Black Art Jazz Collective bring the heat to Dizzy’s in sub-zero NYC

“You just came here to keep warm, right?” quipped tenorist Wayne Escoffery well into the second set at NYC’s Dizzy’s Club Coca-Cola, on a blustery winter night in late February. Levity, coupled with a serious pedigree and chops, were in ample supply for the Black Art Jazz Collective, an arsenal of five players dedicated to furthering black identity, thought and culture in music – much needed especially in our politically divisive times.

Formed in the early 2010s, the Black Art Jazz Collective made its debut performance as a group at Dizzy’s back in 2013. Nearly six years later, the need for them is now stronger than ever. Co-founded by Escoffery, trumpeter Jeremy Pelt and the noticeably absent drummer Johnathan Blake, another aim for the Collective is to honor the many progenitors of modern jazz who inspired them – Jackie McLean, Betty Carter, Freddie Hubbard – these venerable greats who hired them to join their bands and, in some cases, taught them their craft firsthand. Now as celebrated bandleaders in their own right, the Collective ensures that the legacy of these exceptional black men and women will continue to inspire more audiences.

Supported by a steady rhythm section of bassist Vicente Archer and Rodney Green, sitting in for Blake on drums, the horns picked up more steam on their opening tune ‘Devil Eyes’. Recorded by the late Roy Hargrove on the 2006 album Nothing Serious (Verve Records), the tune was composed by Dwayne Burno, a founding member of the Collective who died of kidney failure at 43 in 2013, just months following the group’s debut at Dizzy’s. Subtly different from Hargrove’s take, Pelt’s horn blazes in razor sharp and strong, decimating all in its line of fire, while James Burton III brings roundness and depth to the tune on trombone – a fitting tribute for one of this music’s most sought after bassists.

There are many tunes that can only be conceived and inspired by the times in which they’re created. ‘The Waiting Change’ is such an example. Recorded on their 2016 self-titled debut on Sunnyside Records, Escoffery composed the tune following the election of Barack Obama, whose Administration (unlike the current one) was full of diplomacy, inspiring the ample room created for each player to shine, notably pianist Xavier Davis, Archer and Green on backing rhythms.

‘Pretty’ was, by far, the highlight of the evening. A number pinned by Pelt, off their 2018 sophomore release Armor of Pride (Highnote Records), the trumpeter joked that the tune was originally titled something – one can only speculate. The composition is a sumptuous feast from the very first ‘bite’, conjoining every single player to explore untapped possibilities, as both a duo between Escoffery’s tenor sax and the walking bass line of Archer, and a trio of supporting rhythms from Archer, Green and Davis, who steadfastly held down the fort throughout.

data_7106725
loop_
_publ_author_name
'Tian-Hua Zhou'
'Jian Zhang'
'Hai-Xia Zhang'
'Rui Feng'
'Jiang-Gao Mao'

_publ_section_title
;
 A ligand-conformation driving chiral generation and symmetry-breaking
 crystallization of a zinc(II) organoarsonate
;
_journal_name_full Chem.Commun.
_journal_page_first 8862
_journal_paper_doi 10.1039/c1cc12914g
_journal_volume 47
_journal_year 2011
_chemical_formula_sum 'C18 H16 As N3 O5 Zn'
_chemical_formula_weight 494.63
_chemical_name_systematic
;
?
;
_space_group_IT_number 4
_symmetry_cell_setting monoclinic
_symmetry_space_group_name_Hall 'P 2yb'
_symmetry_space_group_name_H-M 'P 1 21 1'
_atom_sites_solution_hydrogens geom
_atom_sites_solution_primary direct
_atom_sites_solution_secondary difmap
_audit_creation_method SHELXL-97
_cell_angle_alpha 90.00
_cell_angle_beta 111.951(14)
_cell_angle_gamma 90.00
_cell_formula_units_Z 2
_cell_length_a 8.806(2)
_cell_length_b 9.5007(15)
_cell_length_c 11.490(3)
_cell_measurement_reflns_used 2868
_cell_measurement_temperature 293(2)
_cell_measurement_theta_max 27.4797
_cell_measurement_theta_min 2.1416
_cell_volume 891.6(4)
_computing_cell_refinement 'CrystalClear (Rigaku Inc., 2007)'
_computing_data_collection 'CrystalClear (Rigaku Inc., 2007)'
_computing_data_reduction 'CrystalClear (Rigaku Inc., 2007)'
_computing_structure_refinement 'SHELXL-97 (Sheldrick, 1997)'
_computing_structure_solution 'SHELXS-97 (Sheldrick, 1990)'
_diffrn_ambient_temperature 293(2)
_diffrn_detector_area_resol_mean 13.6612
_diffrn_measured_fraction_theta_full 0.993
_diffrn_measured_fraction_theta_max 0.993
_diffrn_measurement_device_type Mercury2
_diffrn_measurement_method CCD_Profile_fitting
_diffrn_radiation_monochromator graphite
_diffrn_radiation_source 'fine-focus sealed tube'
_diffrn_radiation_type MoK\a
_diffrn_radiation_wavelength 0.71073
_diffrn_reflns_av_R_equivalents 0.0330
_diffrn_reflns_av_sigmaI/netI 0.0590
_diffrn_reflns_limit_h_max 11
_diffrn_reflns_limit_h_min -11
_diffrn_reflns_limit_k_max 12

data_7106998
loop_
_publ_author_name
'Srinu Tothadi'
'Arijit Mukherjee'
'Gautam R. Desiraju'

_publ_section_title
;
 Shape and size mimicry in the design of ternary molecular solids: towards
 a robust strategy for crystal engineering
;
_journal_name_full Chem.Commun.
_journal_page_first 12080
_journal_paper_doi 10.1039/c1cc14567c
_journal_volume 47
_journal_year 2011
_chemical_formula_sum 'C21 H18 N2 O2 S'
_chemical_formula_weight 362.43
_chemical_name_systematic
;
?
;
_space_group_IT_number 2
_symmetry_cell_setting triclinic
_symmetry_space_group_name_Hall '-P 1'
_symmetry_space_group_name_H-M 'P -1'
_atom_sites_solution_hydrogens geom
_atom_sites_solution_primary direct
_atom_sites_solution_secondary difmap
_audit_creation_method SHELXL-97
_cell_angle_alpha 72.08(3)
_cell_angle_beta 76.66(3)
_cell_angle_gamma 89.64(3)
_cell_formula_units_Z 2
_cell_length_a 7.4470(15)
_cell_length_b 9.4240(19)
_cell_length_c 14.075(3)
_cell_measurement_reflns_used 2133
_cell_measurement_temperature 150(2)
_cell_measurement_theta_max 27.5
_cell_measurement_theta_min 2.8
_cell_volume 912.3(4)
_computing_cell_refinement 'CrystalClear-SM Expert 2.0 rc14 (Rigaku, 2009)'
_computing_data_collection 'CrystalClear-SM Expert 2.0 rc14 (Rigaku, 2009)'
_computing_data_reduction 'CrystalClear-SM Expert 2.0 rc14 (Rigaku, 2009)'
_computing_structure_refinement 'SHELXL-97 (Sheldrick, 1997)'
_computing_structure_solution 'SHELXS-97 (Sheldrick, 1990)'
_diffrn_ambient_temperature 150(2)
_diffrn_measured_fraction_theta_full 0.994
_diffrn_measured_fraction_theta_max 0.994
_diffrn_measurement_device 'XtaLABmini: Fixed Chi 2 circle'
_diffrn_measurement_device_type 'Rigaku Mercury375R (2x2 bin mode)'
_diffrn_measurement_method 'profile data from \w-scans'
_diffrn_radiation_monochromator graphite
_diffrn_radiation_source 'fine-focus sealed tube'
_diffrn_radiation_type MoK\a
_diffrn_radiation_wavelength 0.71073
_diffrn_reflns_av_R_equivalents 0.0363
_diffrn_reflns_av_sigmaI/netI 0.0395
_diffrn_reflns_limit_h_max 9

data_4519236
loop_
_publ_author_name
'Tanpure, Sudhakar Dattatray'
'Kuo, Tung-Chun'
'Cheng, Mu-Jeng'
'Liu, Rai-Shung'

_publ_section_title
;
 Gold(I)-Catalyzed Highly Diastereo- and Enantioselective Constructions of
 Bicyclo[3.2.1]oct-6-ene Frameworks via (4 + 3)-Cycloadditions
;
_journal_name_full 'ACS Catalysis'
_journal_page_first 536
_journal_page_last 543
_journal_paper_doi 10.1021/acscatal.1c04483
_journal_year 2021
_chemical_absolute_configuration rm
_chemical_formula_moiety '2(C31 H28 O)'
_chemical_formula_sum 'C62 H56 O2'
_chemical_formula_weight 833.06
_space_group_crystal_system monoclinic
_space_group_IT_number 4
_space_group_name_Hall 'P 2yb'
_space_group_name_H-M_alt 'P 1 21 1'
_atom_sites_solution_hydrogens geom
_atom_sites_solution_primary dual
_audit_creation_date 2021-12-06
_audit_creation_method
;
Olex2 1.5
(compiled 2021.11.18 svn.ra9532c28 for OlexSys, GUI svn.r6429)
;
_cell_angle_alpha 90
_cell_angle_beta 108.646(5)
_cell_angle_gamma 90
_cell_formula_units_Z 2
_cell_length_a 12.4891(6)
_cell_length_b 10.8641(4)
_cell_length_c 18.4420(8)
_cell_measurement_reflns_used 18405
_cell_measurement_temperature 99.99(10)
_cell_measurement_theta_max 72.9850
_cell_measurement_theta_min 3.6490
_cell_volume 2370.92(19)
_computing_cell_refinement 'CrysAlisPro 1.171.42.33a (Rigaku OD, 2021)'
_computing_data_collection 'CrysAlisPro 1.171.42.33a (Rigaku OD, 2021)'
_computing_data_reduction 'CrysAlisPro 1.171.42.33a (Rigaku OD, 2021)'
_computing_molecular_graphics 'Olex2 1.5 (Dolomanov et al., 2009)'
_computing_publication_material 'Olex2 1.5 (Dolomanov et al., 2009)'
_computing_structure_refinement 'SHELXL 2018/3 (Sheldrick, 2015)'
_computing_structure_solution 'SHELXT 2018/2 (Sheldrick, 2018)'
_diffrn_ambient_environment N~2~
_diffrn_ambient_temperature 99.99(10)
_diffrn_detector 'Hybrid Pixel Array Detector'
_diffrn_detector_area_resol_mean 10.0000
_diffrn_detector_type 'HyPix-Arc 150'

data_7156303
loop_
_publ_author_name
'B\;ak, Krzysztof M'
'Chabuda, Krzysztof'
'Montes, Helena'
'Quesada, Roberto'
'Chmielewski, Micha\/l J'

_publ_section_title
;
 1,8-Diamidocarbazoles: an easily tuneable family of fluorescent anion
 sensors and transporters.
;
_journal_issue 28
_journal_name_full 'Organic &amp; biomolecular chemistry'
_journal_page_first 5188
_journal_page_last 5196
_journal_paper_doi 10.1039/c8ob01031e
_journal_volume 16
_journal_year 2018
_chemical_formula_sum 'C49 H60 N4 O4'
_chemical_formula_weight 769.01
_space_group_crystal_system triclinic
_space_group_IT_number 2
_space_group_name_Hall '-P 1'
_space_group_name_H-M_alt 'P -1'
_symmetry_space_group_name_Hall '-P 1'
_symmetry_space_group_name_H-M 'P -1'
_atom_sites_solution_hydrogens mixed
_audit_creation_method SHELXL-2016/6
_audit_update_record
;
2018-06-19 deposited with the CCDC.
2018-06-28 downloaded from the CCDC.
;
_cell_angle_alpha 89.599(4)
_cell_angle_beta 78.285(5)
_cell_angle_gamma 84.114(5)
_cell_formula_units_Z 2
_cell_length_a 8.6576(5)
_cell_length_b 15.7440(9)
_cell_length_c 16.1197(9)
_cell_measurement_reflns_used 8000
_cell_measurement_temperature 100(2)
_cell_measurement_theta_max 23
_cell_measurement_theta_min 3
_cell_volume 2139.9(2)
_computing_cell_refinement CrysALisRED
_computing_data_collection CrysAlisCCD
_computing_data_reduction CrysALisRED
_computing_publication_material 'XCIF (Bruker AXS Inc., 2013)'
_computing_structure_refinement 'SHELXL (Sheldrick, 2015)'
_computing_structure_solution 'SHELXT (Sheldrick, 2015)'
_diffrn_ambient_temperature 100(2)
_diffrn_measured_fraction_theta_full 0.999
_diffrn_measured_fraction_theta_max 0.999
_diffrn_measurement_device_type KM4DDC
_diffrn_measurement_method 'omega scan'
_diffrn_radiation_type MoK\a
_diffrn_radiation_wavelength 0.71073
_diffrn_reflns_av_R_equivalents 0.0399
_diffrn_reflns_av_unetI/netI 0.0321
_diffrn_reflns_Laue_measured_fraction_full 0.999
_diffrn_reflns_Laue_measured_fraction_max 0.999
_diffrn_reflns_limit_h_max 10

Disappointed to be part of such a sparsely attended crowd midweek, it felt reassuring to see (and hear) the Black Art Jazz Collective draw its sustainable energy from their camaraderie and years of collaboration on other projects, and ultimately flourish after a slow start during their hour-long set. Perhaps the low turnout was attributed to several factors, either the abrupt dip in weather or the stiff competition of other artists playing throughout NYC. One could also ascribe this to the growing homogenisation of jazz itself, as players become globalised and less distinctive, further removed from its humble black origins birthed by gospel and the blues of the Delta. In spite of the turnout, the warmth of the room that overlooks Central Park, coupled with Dizzy’s friendly staff, made the evening a memorable one.

Shannon J Effinger

– Photo by Leo Oliveira

Steely Dan wow Wembley with songbook wizardry

There are few gig-goers who would describe the SSE Arena as their favourite venue but despite the lengthy queues, security checks by brusque staff and questionable acoustics, Donald Fagen’s legendary outfit – many of whom have been doing Steely Dan gigs for more than 10 years – quickly had the ageing über-shed rocking. They were set up nicely by a high-energy opening performance by Stevie Winwood’s latest band. This was a stadium gig played as if in a small theatre.

Winwood’s set featured thrilling UK saxophonist Paul Booth, Brazilian guitarist José Neto (remember his playing with Airto Moreira and Flora Purim at Ronnie’s in the 90s?) and brilliant, fiery Incognito drummer Richard Bailey. Later, Winwood joined Steely Dan to sing lead vocals on the shuffle ‘classic’ ‘Pretzel Logic’ (“a classic – if you believe in such a thing” quipped Fagen); how fantastic to hear his thick golden voice telling us how he’d “love to meet Napoleon” but “hadn’t found the time” (the lyrics are about time travel it is said).

Fagen complimented Winwood, telling us he was a tough act to follow but, as ever, whatever the Dan co-founder member lacks in range and volume he makes up for with character and inflection, helped by the supreme vocals of the Danettes: session singing royalty – Carolyn Leonhart, sister of trumpeter Michael – Jamie Leonhart and La Tanya Hall).

Much of Steely Dan’s repertoire features lush arrangements, with every instrument in a special place in the harmony. With so many voices – Jim Pugh (once star trombonist with Woody Herman’s Herd), Michael Leonhart (trumpet), Roger Rosenberg (baritone sax) and Walt Weiskopf (tenor) and the BVs – you’d be concerned that detail would be lost at such a hall but only Freddie Washington’s bass suffered significantly, as you’d expect in this cavernous space.